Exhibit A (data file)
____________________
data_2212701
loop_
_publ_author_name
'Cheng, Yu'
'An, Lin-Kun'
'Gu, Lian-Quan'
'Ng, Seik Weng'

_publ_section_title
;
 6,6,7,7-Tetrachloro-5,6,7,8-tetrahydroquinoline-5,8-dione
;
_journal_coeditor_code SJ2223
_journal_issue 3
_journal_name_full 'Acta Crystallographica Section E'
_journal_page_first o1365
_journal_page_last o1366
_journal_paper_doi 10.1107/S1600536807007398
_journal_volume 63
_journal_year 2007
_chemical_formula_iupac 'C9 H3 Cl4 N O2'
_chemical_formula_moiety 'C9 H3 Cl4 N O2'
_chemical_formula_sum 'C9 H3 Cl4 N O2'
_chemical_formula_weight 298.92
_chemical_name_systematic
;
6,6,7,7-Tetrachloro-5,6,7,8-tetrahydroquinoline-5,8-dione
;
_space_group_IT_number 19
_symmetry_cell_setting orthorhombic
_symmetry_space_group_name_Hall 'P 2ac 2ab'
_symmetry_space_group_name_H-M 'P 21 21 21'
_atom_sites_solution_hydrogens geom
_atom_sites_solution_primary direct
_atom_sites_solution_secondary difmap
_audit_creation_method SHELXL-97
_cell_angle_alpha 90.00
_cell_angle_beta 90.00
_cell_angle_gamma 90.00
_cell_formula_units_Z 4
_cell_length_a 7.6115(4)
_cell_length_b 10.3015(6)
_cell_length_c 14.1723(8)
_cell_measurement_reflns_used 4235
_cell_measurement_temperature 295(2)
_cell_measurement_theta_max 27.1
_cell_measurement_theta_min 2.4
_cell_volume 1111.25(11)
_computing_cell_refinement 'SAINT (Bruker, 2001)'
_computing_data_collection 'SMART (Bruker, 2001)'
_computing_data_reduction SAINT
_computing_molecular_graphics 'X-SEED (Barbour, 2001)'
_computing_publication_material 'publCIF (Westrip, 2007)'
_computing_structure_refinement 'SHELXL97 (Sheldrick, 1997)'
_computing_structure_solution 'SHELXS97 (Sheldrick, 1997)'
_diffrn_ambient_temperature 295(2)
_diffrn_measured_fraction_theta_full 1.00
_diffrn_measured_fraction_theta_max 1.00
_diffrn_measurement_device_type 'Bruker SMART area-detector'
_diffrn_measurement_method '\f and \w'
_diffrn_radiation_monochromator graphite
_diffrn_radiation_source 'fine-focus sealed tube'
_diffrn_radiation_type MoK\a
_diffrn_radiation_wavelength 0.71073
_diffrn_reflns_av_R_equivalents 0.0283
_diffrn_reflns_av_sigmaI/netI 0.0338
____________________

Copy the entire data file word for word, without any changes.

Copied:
data_2212701
loop_
_publ_author_name
'Cheng, Yu'
'An, Lin-Kun'
'Gu, Lian-Quan'
'Ng, Seik Weng'

_publ_section_title
;
 6,6,7,7-Tetrachloro-5,6,7,8-tetrahydroquinoline-5,8-dione
;
_journal_coeditor_code SJ2223
_journal_issue 3
_journal_name_full 'Acta Crystallographica Section E'
_journal_page_first o1365
_journal_page_last o1366
_journal_paper_doi 10.1107/S1600536807007398
_journal_volume 63
_journal_year 2007
_chemical_formula_iupac 'C9 H3 Cl4 N O2'
_chemical_formula_moiety 'C9 H3 Cl4 N O2'
_chemical_formula_sum 'C9 H3 Cl4 N O2'
_chemical_formula_weight 298.92
_chemical_name_systematic
;
6,6,7,7-Tetrachloro-5,6,7,8-tetrahydroquinoline-5,8-dione
;
_space_group_IT_number 19
_symmetry_cell_setting orthorhombic
_symmetry_space_group_name_Hall 'P 2ac 2ab'
_symmetry_space_group_name_H-M 'P 21 21 21'
_atom_sites_solution_hydrogens geom
_atom_sites_solution_primary direct
_atom_sites_solution_secondary difmap
_audit_creation_method SHELXL-97
_cell_angle_alpha 90.00
_cell_angle_beta 90.00
_cell_angle_gamma 90.00
_cell_formula_units_Z 4
_cell_length_a 7.6115(4)
_cell_length_b 10.3015(6)
_cell_length_c 14.1723(8)
_cell_measurement_reflns_used 4235
_cell_measurement_temperature 295(2)
_cell_measurement_theta_max 27.1
_cell_measurement_theta_min 2.4
_cell_volume 1111.25(11)
_computing_cell_refinement 'SAINT (Bruker, 2001)'
_computing_data_collection 'SMART (Bruker, 2001)'
_computing_data_reduction SAINT
_computing_molecular_graphics 'X-SEED (Barbour, 2001)'
_computing_publication_material 'publCIF (Westrip, 2007)'
_computing_structure_refinement 'SHELXL97 (Sheldrick, 1997)'
_computing_structure_solution 'SHELXS97 (Sheldrick, 1997)'
_diffrn_ambient_temperature 295(2)
_diffrn_measured_fraction_theta_full 1.00
_diffrn_measured_fraction_theta_max 1.00
_diffrn_measurement_device_type 'Bruker SMART area-detector'
_diffrn_measurement_method '\f and \w'
_diffrn_radiation_monochromator graphite
_diffrn_radiation_source 'fine-focus sealed tube'
_diffrn_radiation_type MoK\a
_diffrn_radiation_wavelength 0.71073
_diffrn_reflns_av_R_equivalents 0.0283
_diffrn_reflns_av_sigmaI/netI 0.0338